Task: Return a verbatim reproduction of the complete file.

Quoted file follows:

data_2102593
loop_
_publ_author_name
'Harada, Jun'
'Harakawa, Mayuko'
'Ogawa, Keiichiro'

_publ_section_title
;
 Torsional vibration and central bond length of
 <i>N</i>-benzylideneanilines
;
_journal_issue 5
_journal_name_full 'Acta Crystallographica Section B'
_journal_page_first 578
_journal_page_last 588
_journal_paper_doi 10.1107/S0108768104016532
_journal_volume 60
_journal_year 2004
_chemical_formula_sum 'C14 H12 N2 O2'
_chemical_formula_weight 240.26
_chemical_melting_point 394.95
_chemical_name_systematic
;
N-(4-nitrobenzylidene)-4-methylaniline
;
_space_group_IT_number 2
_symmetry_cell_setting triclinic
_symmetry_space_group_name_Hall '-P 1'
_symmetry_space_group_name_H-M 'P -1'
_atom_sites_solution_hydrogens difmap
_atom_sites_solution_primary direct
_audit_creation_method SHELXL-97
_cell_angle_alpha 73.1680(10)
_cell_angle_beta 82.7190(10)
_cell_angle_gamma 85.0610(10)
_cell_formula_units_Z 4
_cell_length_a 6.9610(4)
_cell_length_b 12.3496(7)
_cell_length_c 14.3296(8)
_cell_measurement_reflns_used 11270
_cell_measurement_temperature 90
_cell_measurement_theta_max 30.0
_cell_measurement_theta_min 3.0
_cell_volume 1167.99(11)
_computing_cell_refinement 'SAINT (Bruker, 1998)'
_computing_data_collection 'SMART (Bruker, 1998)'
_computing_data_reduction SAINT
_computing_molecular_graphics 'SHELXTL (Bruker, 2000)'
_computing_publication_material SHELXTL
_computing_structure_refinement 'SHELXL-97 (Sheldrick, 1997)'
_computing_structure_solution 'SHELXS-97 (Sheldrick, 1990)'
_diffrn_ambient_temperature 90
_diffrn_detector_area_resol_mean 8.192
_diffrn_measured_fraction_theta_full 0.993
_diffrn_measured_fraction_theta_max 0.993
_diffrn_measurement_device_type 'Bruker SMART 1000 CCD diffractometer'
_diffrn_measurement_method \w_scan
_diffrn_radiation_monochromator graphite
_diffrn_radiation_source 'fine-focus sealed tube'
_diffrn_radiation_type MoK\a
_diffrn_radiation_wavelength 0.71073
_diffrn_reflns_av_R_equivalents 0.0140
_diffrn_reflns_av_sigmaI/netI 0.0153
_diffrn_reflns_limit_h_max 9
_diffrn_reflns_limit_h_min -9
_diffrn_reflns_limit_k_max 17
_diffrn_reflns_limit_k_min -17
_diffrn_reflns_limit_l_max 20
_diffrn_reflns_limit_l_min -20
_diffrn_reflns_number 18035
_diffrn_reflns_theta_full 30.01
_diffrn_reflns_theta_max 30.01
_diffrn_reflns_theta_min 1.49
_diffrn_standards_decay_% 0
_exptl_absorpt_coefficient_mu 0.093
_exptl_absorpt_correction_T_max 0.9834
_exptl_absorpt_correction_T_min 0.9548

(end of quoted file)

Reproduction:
data_2102593
loop_
_publ_author_name
'Harada, Jun'
'Harakawa, Mayuko'
'Ogawa, Keiichiro'

_publ_section_title
;
 Torsional vibration and central bond length of
 <i>N</i>-benzylideneanilines
;
_journal_issue 5
_journal_name_full 'Acta Crystallographica Section B'
_journal_page_first 578
_journal_page_last 588
_journal_paper_doi 10.1107/S0108768104016532
_journal_volume 60
_journal_year 2004
_chemical_formula_sum 'C14 H12 N2 O2'
_chemical_formula_weight 240.26
_chemical_melting_point 394.95
_chemical_name_systematic
;
N-(4-nitrobenzylidene)-4-methylaniline
;
_space_group_IT_number 2
_symmetry_cell_setting triclinic
_symmetry_space_group_name_Hall '-P 1'
_symmetry_space_group_name_H-M 'P -1'
_atom_sites_solution_hydrogens difmap
_atom_sites_solution_primary direct
_audit_creation_method SHELXL-97
_cell_angle_alpha 73.1680(10)
_cell_angle_beta 82.7190(10)
_cell_angle_gamma 85.0610(10)
_cell_formula_units_Z 4
_cell_length_a 6.9610(4)
_cell_length_b 12.3496(7)
_cell_length_c 14.3296(8)
_cell_measurement_reflns_used 11270
_cell_measurement_temperature 90
_cell_measurement_theta_max 30.0
_cell_measurement_theta_min 3.0
_cell_volume 1167.99(11)
_computing_cell_refinement 'SAINT (Bruker, 1998)'
_computing_data_collection 'SMART (Bruker, 1998)'
_computing_data_reduction SAINT
_computing_molecular_graphics 'SHELXTL (Bruker, 2000)'
_computing_publication_material SHELXTL
_computing_structure_refinement 'SHELXL-97 (Sheldrick, 1997)'
_computing_structure_solution 'SHELXS-97 (Sheldrick, 1990)'
_diffrn_ambient_temperature 90
_diffrn_detector_area_resol_mean 8.192
_diffrn_measured_fraction_theta_full 0.993
_diffrn_measured_fraction_theta_max 0.993
_diffrn_measurement_device_type 'Bruker SMART 1000 CCD diffractometer'
_diffrn_measurement_method \w_scan
_diffrn_radiation_monochromator graphite
_diffrn_radiation_source 'fine-focus sealed tube'
_diffrn_radiation_type MoK\a
_diffrn_radiation_wavelength 0.71073
_diffrn_reflns_av_R_equivalents 0.0140
_diffrn_reflns_av_sigmaI/netI 0.0153
_diffrn_reflns_limit_h_max 9
_diffrn_reflns_limit_h_min -9
_diffrn_reflns_limit_k_max 17
_diffrn_reflns_limit_k_min -17
_diffrn_reflns_limit_l_max 20
_diffrn_reflns_limit_l_min -20
_diffrn_reflns_number 18035
_diffrn_reflns_theta_full 30.01
_diffrn_reflns_theta_max 30.01
_diffrn_reflns_theta_min 1.49
_diffrn_standards_decay_% 0
_exptl_absorpt_coefficient_mu 0.093
_exptl_absorpt_correction_T_max 0.9834
_exptl_absorpt_correction_T_min 0.9548